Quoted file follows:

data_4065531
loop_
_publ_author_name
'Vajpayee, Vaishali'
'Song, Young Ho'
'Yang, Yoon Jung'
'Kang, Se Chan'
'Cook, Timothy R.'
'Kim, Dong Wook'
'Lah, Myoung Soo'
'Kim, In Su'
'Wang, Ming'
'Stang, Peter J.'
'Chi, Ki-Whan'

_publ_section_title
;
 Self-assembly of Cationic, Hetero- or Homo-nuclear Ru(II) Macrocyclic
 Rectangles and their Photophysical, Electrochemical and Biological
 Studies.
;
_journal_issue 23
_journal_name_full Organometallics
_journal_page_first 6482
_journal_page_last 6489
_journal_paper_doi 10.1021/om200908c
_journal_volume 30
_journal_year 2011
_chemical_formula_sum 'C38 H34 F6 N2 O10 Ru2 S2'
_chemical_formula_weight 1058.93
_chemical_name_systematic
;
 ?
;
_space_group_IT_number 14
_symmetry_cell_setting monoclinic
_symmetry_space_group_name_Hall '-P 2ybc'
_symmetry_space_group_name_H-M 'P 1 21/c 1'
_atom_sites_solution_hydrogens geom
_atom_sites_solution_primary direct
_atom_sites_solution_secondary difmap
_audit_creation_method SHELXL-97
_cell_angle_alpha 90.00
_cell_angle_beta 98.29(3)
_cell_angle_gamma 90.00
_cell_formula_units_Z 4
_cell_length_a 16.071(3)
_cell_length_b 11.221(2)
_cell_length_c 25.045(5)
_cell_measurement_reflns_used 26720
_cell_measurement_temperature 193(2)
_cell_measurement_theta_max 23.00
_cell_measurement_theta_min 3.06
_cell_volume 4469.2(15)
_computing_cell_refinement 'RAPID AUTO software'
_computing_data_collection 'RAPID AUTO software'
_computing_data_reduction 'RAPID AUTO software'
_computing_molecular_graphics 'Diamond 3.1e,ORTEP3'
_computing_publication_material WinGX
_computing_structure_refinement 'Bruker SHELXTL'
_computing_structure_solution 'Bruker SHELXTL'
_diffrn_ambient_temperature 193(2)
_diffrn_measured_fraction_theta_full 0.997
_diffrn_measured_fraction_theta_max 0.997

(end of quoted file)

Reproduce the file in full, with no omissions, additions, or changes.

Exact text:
data_4065531
loop_
_publ_author_name
'Vajpayee, Vaishali'
'Song, Young Ho'
'Yang, Yoon Jung'
'Kang, Se Chan'
'Cook, Timothy R.'
'Kim, Dong Wook'
'Lah, Myoung Soo'
'Kim, In Su'
'Wang, Ming'
'Stang, Peter J.'
'Chi, Ki-Whan'

_publ_section_title
;
 Self-assembly of Cationic, Hetero- or Homo-nuclear Ru(II) Macrocyclic
 Rectangles and their Photophysical, Electrochemical and Biological
 Studies.
;
_journal_issue 23
_journal_name_full Organometallics
_journal_page_first 6482
_journal_page_last 6489
_journal_paper_doi 10.1021/om200908c
_journal_volume 30
_journal_year 2011
_chemical_formula_sum 'C38 H34 F6 N2 O10 Ru2 S2'
_chemical_formula_weight 1058.93
_chemical_name_systematic
;
 ?
;
_space_group_IT_number 14
_symmetry_cell_setting monoclinic
_symmetry_space_group_name_Hall '-P 2ybc'
_symmetry_space_group_name_H-M 'P 1 21/c 1'
_atom_sites_solution_hydrogens geom
_atom_sites_solution_primary direct
_atom_sites_solution_secondary difmap
_audit_creation_method SHELXL-97
_cell_angle_alpha 90.00
_cell_angle_beta 98.29(3)
_cell_angle_gamma 90.00
_cell_formula_units_Z 4
_cell_length_a 16.071(3)
_cell_length_b 11.221(2)
_cell_length_c 25.045(5)
_cell_measurement_reflns_used 26720
_cell_measurement_temperature 193(2)
_cell_measurement_theta_max 23.00
_cell_measurement_theta_min 3.06
_cell_volume 4469.2(15)
_computing_cell_refinement 'RAPID AUTO software'
_computing_data_collection 'RAPID AUTO software'
_computing_data_reduction 'RAPID AUTO software'
_computing_molecular_graphics 'Diamond 3.1e,ORTEP3'
_computing_publication_material WinGX
_computing_structure_refinement 'Bruker SHELXTL'
_computing_structure_solution 'Bruker SHELXTL'
_diffrn_ambient_temperature 193(2)
_diffrn_measured_fraction_theta_full 0.997
_diffrn_measured_fraction_theta_max 0.997